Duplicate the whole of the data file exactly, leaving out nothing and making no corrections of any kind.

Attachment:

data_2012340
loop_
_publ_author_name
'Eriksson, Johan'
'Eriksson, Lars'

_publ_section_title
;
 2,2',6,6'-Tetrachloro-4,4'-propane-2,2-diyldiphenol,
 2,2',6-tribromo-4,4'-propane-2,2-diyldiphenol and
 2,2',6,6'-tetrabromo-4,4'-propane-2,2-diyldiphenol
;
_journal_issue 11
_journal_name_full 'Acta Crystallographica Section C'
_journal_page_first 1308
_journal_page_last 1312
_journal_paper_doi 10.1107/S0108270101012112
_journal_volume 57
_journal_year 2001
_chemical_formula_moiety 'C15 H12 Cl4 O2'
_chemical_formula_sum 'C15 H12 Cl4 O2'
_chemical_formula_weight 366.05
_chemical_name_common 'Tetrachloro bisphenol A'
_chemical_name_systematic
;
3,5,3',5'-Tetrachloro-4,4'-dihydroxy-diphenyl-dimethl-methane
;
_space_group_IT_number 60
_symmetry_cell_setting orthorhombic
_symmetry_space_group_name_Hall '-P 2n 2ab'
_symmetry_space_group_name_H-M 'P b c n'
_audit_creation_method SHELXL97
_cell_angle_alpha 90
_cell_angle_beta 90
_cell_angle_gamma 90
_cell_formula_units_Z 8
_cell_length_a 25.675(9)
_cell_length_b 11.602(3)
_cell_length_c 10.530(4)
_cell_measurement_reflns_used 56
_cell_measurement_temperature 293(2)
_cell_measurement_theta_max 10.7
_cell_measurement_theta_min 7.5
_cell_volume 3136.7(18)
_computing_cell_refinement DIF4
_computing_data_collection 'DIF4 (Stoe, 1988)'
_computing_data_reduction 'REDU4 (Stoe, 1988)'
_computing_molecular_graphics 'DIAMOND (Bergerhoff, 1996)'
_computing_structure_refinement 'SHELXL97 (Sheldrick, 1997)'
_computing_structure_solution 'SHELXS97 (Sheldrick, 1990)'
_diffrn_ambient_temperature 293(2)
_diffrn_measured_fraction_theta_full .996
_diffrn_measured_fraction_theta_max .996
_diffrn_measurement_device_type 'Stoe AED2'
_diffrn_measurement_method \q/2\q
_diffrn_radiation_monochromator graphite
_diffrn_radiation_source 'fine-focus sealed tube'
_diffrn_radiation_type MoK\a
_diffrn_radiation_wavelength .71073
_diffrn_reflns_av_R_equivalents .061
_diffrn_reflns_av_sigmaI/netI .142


data_2012340
loop_
_publ_author_name
'Eriksson, Johan'
'Eriksson, Lars'

_publ_section_title
;
 2,2',6,6'-Tetrachloro-4,4'-propane-2,2-diyldiphenol,
 2,2',6-tribromo-4,4'-propane-2,2-diyldiphenol and
 2,2',6,6'-tetrabromo-4,4'-propane-2,2-diyldiphenol
;
_journal_issue 11
_journal_name_full 'Acta Crystallographica Section C'
_journal_page_first 1308
_journal_page_last 1312
_journal_paper_doi 10.1107/S0108270101012112
_journal_volume 57
_journal_year 2001
_chemical_formula_moiety 'C15 H12 Cl4 O2'
_chemical_formula_sum 'C15 H12 Cl4 O2'
_chemical_formula_weight 366.05
_chemical_name_common 'Tetrachloro bisphenol A'
_chemical_name_systematic
;
3,5,3',5'-Tetrachloro-4,4'-dihydroxy-diphenyl-dimethl-methane
;
_space_group_IT_number 60
_symmetry_cell_setting orthorhombic
_symmetry_space_group_name_Hall '-P 2n 2ab'
_symmetry_space_group_name_H-M 'P b c n'
_audit_creation_method SHELXL97
_cell_angle_alpha 90
_cell_angle_beta 90
_cell_angle_gamma 90
_cell_formula_units_Z 8
_cell_length_a 25.675(9)
_cell_length_b 11.602(3)
_cell_length_c 10.530(4)
_cell_measurement_reflns_used 56
_cell_measurement_temperature 293(2)
_cell_measurement_theta_max 10.7
_cell_measurement_theta_min 7.5
_cell_volume 3136.7(18)
_computing_cell_refinement DIF4
_computing_data_collection 'DIF4 (Stoe, 1988)'
_computing_data_reduction 'REDU4 (Stoe, 1988)'
_computing_molecular_graphics 'DIAMOND (Bergerhoff, 1996)'
_computing_structure_refinement 'SHELXL97 (Sheldrick, 1997)'
_computing_structure_solution 'SHELXS97 (Sheldrick, 1990)'
_diffrn_ambient_temperature 293(2)
_diffrn_measured_fraction_theta_full .996
_diffrn_measured_fraction_theta_max .996
_diffrn_measurement_device_type 'Stoe AED2'
_diffrn_measurement_method \q/2\q
_diffrn_radiation_monochromator graphite
_diffrn_radiation_source 'fine-focus sealed tube'
_diffrn_radiation_type MoK\a
_diffrn_radiation_wavelength .71073
_diffrn_reflns_av_R_equivalents .061
_diffrn_reflns_av_sigmaI/netI .142